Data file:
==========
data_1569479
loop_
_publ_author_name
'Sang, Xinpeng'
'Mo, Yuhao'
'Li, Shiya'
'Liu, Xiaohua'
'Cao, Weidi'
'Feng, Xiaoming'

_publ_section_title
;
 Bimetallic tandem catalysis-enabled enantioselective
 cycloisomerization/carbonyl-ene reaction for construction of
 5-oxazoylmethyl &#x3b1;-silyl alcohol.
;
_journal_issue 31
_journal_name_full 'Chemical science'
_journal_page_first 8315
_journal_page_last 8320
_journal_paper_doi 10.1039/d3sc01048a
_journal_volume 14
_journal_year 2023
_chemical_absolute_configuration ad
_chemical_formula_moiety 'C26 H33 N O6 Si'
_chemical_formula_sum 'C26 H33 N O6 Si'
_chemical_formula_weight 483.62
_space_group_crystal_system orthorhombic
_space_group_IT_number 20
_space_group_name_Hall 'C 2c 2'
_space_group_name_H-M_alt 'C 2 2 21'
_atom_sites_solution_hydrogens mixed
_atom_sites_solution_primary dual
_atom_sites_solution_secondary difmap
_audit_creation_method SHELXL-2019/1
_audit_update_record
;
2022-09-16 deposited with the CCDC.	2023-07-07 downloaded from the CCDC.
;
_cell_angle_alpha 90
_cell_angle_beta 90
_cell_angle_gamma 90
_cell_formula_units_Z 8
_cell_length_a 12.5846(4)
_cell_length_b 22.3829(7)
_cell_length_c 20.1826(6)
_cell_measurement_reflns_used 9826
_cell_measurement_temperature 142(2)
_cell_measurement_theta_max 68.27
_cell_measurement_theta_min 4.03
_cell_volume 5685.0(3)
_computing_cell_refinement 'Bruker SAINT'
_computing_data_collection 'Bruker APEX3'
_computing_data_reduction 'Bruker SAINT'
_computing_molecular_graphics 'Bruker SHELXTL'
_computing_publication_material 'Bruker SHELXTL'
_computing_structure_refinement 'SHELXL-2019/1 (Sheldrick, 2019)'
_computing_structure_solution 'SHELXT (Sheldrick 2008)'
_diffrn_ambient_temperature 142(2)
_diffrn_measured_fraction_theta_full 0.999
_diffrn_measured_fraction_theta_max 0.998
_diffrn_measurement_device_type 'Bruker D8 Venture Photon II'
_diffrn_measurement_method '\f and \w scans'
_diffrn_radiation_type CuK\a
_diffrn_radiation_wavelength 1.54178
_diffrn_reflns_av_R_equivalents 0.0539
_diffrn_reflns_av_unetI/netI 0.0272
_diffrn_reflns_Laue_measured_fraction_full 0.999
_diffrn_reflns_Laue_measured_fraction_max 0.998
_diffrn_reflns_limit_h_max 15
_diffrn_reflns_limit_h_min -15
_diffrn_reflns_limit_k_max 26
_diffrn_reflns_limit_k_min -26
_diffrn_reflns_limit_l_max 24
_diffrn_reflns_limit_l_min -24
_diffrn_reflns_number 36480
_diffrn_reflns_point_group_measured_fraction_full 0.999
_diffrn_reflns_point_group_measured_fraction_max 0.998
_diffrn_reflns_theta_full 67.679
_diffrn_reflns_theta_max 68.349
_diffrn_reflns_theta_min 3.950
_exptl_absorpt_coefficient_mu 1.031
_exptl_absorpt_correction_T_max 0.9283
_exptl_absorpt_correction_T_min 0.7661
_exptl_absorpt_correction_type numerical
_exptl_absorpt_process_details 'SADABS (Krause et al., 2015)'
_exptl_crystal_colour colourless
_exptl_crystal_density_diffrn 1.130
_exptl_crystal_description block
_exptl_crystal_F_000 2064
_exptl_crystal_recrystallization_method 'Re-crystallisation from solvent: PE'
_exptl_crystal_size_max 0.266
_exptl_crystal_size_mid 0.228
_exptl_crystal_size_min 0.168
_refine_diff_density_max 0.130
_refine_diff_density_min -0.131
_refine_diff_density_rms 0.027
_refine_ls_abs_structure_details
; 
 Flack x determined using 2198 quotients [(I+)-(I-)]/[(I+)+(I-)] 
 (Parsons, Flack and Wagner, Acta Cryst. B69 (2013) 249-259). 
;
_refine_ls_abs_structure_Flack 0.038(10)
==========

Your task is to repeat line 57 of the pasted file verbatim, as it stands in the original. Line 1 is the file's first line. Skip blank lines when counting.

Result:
_computing_structure_solution 'SHELXT (Sheldrick 2008)'